In the latest instalment in a monthly series showing how Durham is Powered by People, PETER BARRON meets a man at the heart of a community’s response to the coronavirus crisis

IN the days leading up to the biggest crisis in a generation – with talk of a lockdown in the air – Darren McMahon glanced round the people in the ramshackle room and said: “I’ve no idea what they’d do if this place had to close.”

Within days, PACT House – a community hub that’s flourished in a former Lloyds Bank building – had been forced to lock it doors.

A month on, the place that so many vulnerable people treat as a second home, remains shut. But the PACT House spirit lives on in Stanley, County Durham.

“We might not have the building but nearly all the services are continuing – they have to,” says Darren, one of the charity’s founders.

A heart-warming consequence of the pandemic has been the emergence of community heroes. But father-of-two Darren’s importance to the community was recognised long before coronavirus had been heard of.

For 30 years, he’s helped to bind the community together. It’s just that the priceless work he and his team carry out is needed more than ever in unprecedented times.

With PACT House locked, Stanley Civic Hall has become the distribution point for food parcels, toiletries, and prescriptions. In the first three weeks of lockdown, 550 ‘crisis parcels’ were sent out – an increase of more than 600 per cent.

“I just love people and knew they’d still need support so, once the lockdown came, we switched to frozen meals that could be delivered or collected,” says Darren.

He credits that love of people with his upbringing in an Army family that travelled the world.

His parents, Joyce and Vincent, were born in Stanley. Joyce was a dinner nanny and Vincent became a soldier, serving with the Durham Light Infantry, and he remains a proud member of the DLI Association. Darren was born in Northern Ireland, in 1969, at the beginning of The Troubles.

Germany, Hong Kong, and various military bases in England were also temporary homes, and Darren’s education encompassed 16 schools.

“There was lots of life experience, with different cultures, and I think it’s where my fascination for people comes from,” he says.The Northern Echo:

His mind drifts back to when he was eight – he was in Bath and joined in with some boys playing football. “A kid took his hat off and dreadlocks fell out. I’d never seen a Rastafarian, and it was fascinating, but then he was just another kid kicking a ball around – that’s all that mattered,” he adds.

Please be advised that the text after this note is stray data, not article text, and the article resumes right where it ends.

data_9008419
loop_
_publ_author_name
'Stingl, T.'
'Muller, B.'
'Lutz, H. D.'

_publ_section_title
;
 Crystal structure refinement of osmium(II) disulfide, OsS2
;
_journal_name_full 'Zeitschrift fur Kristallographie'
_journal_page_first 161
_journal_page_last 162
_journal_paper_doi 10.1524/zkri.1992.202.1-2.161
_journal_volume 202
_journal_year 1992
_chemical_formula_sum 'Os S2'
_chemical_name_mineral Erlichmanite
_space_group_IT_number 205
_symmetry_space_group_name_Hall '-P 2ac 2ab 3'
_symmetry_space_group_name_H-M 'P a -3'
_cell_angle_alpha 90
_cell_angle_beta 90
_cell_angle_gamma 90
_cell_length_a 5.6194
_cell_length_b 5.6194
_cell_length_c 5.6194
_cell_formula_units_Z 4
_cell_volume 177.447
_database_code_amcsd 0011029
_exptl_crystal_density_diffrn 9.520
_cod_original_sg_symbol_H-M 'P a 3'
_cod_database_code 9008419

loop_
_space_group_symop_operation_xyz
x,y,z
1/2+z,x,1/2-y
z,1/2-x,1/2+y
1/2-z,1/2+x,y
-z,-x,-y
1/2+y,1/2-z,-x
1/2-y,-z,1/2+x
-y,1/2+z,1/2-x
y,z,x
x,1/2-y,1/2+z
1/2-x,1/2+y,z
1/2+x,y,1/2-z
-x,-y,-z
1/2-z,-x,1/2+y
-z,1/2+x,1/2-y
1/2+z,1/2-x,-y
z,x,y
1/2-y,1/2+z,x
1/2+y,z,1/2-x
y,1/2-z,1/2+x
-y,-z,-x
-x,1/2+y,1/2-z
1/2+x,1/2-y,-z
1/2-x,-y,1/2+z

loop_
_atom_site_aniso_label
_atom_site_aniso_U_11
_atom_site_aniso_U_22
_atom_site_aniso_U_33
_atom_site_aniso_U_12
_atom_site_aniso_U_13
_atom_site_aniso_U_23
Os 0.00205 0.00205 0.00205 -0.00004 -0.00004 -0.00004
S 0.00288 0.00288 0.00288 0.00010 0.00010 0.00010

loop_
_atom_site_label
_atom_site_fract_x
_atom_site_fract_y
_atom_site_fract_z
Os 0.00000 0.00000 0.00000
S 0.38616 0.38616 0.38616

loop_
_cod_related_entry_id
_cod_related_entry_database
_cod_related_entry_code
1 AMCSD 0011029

Darren was a teenager by the time the family returned to Stanley, and his first job was with a printing firm in Craghead. He stayed for the next 30 years but, when he was in his twenties, he volunteered at South Moor Boys’ Club.

It proved to be his vocation and he embarked on a Level 3 course in youth work. That led to a paid job three nights a week, although he still worked at the print business. He also spent eight years on Derwentside District Council, and chaired South Moor Partnership.

When anti-social behaviour problems flared, Darren was asked to help set up a youth café in a joint project with the police and Derwentside CVS. It proved to be a huge success and evolved into what PACT House is today: a food bank; community café; training venue; mental health counselling centre; addiction support unit; business mentoring service; domestic abuse haven; and community radio station.

Those services rely on grants from Stanley Town Council, County Durham Community Foundation, the Health Lottery, and Greggs Foundation, along with food donations from Tesco, Aldi, and FareShare. Durham County Council has also been supportive, funding a number of projects, including one to tackle the high suicide rate among young people.

And, in the midst of the lockdown, the PACT House services are proving more valuable than ever. As well as the crisis parcels, as many “PACTivities” as possible are continuing online, including mental health advice, and “lots of fun stuff” to raise spirits.

The online community radio station – DH9 Radio – makes sure the reassuring voices of the PACT House team are still heard. When a dedication was read out to four-year-old Alice, who is in remission from leukaemia, it made her day to hear from “Our Darren”.

Somehow, he combines his community work with running his own printing company – inevitably called PACT Print – and is no stranger to working from 7am to 11pm. But he’s keen to stress he’s part of a team: “I couldn’t do it without the support of others,” he insists.

He also acknowledges there are countless community champions across the county: “Durham people are the most important resource – if you invest in them, they give so much more back,” he says.

That’s why he’s happy to endorse the county council’s “Powered by People” movement, putting people at the forefront of showcasing Durham.

“Durham’s one of the most beautiful places in the world, with wonderful people who often don’t realise what a difference they make. We speak to strangers – we have a strong community spirit, and PACT House is a microcosm of that. When coronavirus has gone, we have to go on helping others.”

Durham County Council leader, Councillor Simon Henig, said: “It’s inspiring to see people like Darren and the PACT House team supporting others.  The dedication and kindness of people across County Durham has really come to the fore in recent weeks, the response we’ve received from volunteers coming forward to join the County Durham Together community hub has been outstanding.”

A month on from wondering what would happen if PACT House had to close, Darren McMahon and his team are providing powerful answers.

  • County Durham Together community hub: or phone 03000 260 260
  • To find out more about the Powered by People movement, go to


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